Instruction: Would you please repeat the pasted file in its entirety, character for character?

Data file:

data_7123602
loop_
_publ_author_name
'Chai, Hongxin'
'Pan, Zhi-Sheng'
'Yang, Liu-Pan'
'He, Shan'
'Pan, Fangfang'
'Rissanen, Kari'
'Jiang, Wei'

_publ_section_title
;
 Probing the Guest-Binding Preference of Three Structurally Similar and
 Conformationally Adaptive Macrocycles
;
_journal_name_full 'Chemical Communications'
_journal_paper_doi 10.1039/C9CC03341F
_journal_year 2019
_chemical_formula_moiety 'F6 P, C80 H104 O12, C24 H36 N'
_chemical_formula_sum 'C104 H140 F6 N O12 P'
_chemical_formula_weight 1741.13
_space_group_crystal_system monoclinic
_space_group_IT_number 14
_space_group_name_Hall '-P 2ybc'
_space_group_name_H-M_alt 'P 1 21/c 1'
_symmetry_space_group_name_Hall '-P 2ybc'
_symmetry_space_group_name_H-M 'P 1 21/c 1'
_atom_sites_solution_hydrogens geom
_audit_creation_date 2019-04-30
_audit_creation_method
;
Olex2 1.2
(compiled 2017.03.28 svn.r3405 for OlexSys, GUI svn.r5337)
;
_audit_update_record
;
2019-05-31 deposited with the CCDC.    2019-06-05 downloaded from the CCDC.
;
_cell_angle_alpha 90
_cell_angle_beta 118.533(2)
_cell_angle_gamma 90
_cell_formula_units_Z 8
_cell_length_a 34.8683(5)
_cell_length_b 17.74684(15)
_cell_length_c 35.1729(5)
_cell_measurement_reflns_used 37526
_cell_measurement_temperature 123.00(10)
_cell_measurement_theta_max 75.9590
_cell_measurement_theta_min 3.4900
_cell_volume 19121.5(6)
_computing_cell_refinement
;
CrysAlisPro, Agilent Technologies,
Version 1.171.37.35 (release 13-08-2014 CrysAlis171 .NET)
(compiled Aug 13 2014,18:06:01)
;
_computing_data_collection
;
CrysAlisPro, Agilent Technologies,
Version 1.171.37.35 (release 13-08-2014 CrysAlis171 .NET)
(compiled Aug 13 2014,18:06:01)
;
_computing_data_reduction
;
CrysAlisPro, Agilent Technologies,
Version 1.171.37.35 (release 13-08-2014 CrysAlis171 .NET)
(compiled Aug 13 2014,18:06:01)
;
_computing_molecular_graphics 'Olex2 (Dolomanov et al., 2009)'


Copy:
data_7123602
loop_
_publ_author_name
'Chai, Hongxin'
'Pan, Zhi-Sheng'
'Yang, Liu-Pan'
'He, Shan'
'Pan, Fangfang'
'Rissanen, Kari'
'Jiang, Wei'

_publ_section_title
;
 Probing the Guest-Binding Preference of Three Structurally Similar and
 Conformationally Adaptive Macrocycles
;
_journal_name_full 'Chemical Communications'
_journal_paper_doi 10.1039/C9CC03341F
_journal_year 2019
_chemical_formula_moiety 'F6 P, C80 H104 O12, C24 H36 N'
_chemical_formula_sum 'C104 H140 F6 N O12 P'
_chemical_formula_weight 1741.13
_space_group_crystal_system monoclinic
_space_group_IT_number 14
_space_group_name_Hall '-P 2ybc'
_space_group_name_H-M_alt 'P 1 21/c 1'
_symmetry_space_group_name_Hall '-P 2ybc'
_symmetry_space_group_name_H-M 'P 1 21/c 1'
_atom_sites_solution_hydrogens geom
_audit_creation_date 2019-04-30
_audit_creation_method
;
Olex2 1.2
(compiled 2017.03.28 svn.r3405 for OlexSys, GUI svn.r5337)
;
_audit_update_record
;
2019-05-31 deposited with the CCDC.    2019-06-05 downloaded from the CCDC.
;
_cell_angle_alpha 90
_cell_angle_beta 118.533(2)
_cell_angle_gamma 90
_cell_formula_units_Z 8
_cell_length_a 34.8683(5)
_cell_length_b 17.74684(15)
_cell_length_c 35.1729(5)
_cell_measurement_reflns_used 37526
_cell_measurement_temperature 123.00(10)
_cell_measurement_theta_max 75.9590
_cell_measurement_theta_min 3.4900
_cell_volume 19121.5(6)
_computing_cell_refinement
;
CrysAlisPro, Agilent Technologies,
Version 1.171.37.35 (release 13-08-2014 CrysAlis171 .NET)
(compiled Aug 13 2014,18:06:01)
;
_computing_data_collection
;
CrysAlisPro, Agilent Technologies,
Version 1.171.37.35 (release 13-08-2014 CrysAlis171 .NET)
(compiled Aug 13 2014,18:06:01)
;
_computing_data_reduction
;
CrysAlisPro, Agilent Technologies,
Version 1.171.37.35 (release 13-08-2014 CrysAlis171 .NET)
(compiled Aug 13 2014,18:06:01)
;
_computing_molecular_graphics 'Olex2 (Dolomanov et al., 2009)'